Maybe I’m a sceptic, but I think if we try to image what is really going on in Medvedev’s mind on a lazy Sunday afternoon at the dacha it might help us snap out of this wishful thinking. He might be modern lawyer in a leather jacket, but he did not get to being President of the Russian Federation on his own. He might differ in style to the others, he might criticise where no-one has criticised before, but at the end of the day he’s a part and product of the same system. “I don’t think he cries himself to sleep at night because he can’t realise his democratic calling,” said one of my equally sceptic Russian friends. There’s an almost comforting thought.


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Thursday, 1 October 2009

Little Bear Cubs


Victor Shreider, Mayor of Omsk, has just announced a plan to create a children's organisation of 'Bear Cubs' to instil ideological values into little children. The Russian translation of the name, medvezhata is, as the astute amongst you will have already noticed, very close to the surname of dear, respected Russian president, Dmitry Medvedev. Yes, that's right, the president's surname is a derivative (not sure that's linguistically the correct term, but you get my meaning) of the word 'bear' and so the proposed name for the group is a wonderfully witty word play. And of course, the leaders of the little Bear Cubs, will seek to imbue their charges with the values of the party of the big Daddy Bear: Edinaya Russia. Gives a whole new dimension to the Brownie movement in the UK. (Sorry, terrible joke!)

To continue. In a recent press conference, Shreider decried the lack of ideology in the modern child's upbringing: "It's all very well to organise sports clubs, but what's the point if they're not accompanied by some sort of ideological upbringing?", he asked. According to the plans, the Bear Cubs would be a voluntary organisation incorporating sports, arts and craft and 'cognitive' activities – all with a propagandistic element.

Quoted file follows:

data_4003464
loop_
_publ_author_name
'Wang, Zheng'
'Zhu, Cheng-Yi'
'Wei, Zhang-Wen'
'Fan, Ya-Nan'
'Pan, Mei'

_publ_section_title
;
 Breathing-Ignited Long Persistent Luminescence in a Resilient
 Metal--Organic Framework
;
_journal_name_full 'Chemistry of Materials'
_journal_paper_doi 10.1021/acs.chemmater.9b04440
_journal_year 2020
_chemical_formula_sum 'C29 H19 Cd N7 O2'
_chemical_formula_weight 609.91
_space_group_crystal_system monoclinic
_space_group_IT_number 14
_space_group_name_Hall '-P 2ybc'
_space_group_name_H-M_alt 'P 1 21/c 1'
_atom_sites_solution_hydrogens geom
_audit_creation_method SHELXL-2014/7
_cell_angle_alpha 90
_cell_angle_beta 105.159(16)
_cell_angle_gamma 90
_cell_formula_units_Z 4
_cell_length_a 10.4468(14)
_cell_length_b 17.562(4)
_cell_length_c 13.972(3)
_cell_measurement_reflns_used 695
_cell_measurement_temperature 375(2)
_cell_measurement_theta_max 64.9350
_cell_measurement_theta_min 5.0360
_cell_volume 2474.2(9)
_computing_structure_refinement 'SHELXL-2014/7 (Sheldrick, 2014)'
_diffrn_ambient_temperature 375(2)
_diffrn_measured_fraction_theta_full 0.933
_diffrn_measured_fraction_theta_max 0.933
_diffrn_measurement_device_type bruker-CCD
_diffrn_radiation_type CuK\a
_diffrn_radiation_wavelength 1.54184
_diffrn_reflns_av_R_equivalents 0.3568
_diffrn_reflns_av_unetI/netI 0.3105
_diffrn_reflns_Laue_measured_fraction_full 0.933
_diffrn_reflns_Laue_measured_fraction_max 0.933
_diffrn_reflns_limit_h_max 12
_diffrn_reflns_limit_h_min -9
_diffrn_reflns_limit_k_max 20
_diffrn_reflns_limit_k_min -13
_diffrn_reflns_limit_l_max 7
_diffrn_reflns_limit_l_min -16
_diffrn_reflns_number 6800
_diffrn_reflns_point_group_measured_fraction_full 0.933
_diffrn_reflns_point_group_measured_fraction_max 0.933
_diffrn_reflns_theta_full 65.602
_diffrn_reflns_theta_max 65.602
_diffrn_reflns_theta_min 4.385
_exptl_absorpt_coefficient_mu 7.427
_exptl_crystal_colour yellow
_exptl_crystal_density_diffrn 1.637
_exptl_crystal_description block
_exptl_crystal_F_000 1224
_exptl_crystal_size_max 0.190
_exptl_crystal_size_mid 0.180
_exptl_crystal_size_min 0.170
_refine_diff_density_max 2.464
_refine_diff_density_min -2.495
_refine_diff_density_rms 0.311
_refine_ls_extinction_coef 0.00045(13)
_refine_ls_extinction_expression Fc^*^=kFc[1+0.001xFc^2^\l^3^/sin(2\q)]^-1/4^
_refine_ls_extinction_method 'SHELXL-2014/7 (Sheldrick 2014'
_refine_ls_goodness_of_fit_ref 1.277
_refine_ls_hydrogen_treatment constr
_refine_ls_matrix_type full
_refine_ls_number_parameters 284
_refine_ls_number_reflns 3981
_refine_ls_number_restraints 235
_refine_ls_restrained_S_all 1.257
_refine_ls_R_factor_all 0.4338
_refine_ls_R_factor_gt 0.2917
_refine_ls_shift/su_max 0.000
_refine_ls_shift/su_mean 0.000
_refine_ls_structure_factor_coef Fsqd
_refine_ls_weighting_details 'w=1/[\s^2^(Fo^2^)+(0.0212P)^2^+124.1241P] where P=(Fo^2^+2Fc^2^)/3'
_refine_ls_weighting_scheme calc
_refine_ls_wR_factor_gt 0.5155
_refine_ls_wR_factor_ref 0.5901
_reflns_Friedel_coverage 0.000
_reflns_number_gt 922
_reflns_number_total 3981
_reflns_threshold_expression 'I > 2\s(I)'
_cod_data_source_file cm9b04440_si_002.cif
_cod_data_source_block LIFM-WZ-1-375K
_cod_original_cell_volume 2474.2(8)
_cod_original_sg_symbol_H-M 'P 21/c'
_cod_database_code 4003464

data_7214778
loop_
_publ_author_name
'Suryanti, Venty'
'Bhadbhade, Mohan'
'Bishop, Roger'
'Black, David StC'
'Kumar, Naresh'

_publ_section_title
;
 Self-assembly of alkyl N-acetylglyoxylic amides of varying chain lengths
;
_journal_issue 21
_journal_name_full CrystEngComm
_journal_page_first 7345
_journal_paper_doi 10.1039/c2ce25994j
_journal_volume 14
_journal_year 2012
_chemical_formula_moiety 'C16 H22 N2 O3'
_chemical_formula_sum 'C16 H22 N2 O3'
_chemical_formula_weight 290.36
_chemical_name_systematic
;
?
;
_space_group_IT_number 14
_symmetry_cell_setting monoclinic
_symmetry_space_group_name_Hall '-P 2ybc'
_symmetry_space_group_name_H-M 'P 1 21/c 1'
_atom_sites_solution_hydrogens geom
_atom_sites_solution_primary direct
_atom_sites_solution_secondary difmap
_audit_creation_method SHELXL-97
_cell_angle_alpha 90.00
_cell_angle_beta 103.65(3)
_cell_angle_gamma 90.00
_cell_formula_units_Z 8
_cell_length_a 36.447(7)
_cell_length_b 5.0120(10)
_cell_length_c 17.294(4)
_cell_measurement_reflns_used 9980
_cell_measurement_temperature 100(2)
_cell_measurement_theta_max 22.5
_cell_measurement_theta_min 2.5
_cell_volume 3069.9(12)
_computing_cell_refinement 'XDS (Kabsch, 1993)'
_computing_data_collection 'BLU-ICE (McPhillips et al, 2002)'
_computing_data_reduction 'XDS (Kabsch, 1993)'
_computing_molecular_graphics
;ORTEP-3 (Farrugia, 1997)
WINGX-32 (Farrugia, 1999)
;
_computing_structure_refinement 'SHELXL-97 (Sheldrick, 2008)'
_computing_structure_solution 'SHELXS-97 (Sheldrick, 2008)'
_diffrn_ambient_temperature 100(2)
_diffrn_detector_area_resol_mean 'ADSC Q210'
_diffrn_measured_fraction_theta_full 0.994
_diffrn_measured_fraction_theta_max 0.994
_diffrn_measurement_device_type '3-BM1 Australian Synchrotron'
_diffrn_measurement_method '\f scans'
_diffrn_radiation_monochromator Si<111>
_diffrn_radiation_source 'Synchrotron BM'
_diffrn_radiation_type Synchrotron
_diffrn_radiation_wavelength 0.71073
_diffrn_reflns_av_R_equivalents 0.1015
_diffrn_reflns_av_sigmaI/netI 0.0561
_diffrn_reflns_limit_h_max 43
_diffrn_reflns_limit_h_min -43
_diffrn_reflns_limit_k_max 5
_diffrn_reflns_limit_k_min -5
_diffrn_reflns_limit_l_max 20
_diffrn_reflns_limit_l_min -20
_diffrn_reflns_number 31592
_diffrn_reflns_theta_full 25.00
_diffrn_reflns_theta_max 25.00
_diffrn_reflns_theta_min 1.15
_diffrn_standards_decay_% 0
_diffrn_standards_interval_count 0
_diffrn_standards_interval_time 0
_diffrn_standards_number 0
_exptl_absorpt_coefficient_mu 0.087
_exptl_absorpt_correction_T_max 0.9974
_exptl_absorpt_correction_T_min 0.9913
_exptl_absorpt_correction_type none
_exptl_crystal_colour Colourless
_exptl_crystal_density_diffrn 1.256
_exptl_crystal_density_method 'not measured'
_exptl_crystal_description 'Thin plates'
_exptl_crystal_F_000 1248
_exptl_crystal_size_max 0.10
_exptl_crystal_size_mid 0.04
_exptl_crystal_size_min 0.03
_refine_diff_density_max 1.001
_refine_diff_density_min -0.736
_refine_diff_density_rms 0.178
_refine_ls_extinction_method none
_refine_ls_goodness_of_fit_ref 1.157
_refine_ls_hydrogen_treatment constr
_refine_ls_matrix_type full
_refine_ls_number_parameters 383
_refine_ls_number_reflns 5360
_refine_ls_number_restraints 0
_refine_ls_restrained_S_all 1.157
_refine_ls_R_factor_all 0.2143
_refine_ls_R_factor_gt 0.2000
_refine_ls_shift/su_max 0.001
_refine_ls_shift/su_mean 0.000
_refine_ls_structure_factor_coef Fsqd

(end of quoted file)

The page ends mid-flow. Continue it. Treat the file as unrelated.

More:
The organisation will be based on the Octobrists, a children's group in the Soviet Union that prepared younger children for the much better known Young Pioneers. "The socialist period has been much criticised – and with good reason. But there was one well thought out element there – the patriotic upbringing of the youngest generation. We were all Octobrists, Pioneers, and Komsomolists. Whether we like it or not, today this task must fall on the leading party." According to their motto, the main attributes of a Little Octobrist were to be active, brave, hard-working, honest and cheerful. Not so different from our scouting and guiding movements, it would seem. Although, given the state-sponsorship of the movement, presumably some impetus to become a good little Communist, graduate through the Pioneer and Komsomol movements before getting a good Soviet job supporting the status quo, would have been tacked on the end. And now the mayor of Omsk would like to employ the same totalitarian technique on the little Omsk kiddies. But this time round participation will be voluntary, of course.

And what will the ideology of the Bear Cubs be? The Mayor's press conference wasn't too clear on this issue, although we can assume it will retain the same emphasis on good, clean (honest) fun. Probably with some sort of inculcation of Edinaya Rossiya's values and aims, which are defined on the party's official website as the assurance of a stable future for Russian citizens, rooted in the psychology of success and recognition of the history of the people. Mind boggling, and I'm not at all sure how that would translate to the level of children. Any ideas of what the Bear Cubs might be learning about (always through play, mind) please let me know!

Unfortunately, however, the chairman of the local authority predicts a few difficulties in the implementation of the group since in the current situation, youth workers are not trained in ideological propaganda. However she is currently in Moscow discussing the issue, so this can surely be resolved soon. Wouldn’t want to keep the poor ideologically-deprived kiddies waiting too long, surely. Watch this space for further news on the movement and it's eventual realisation. Long Live the Bear!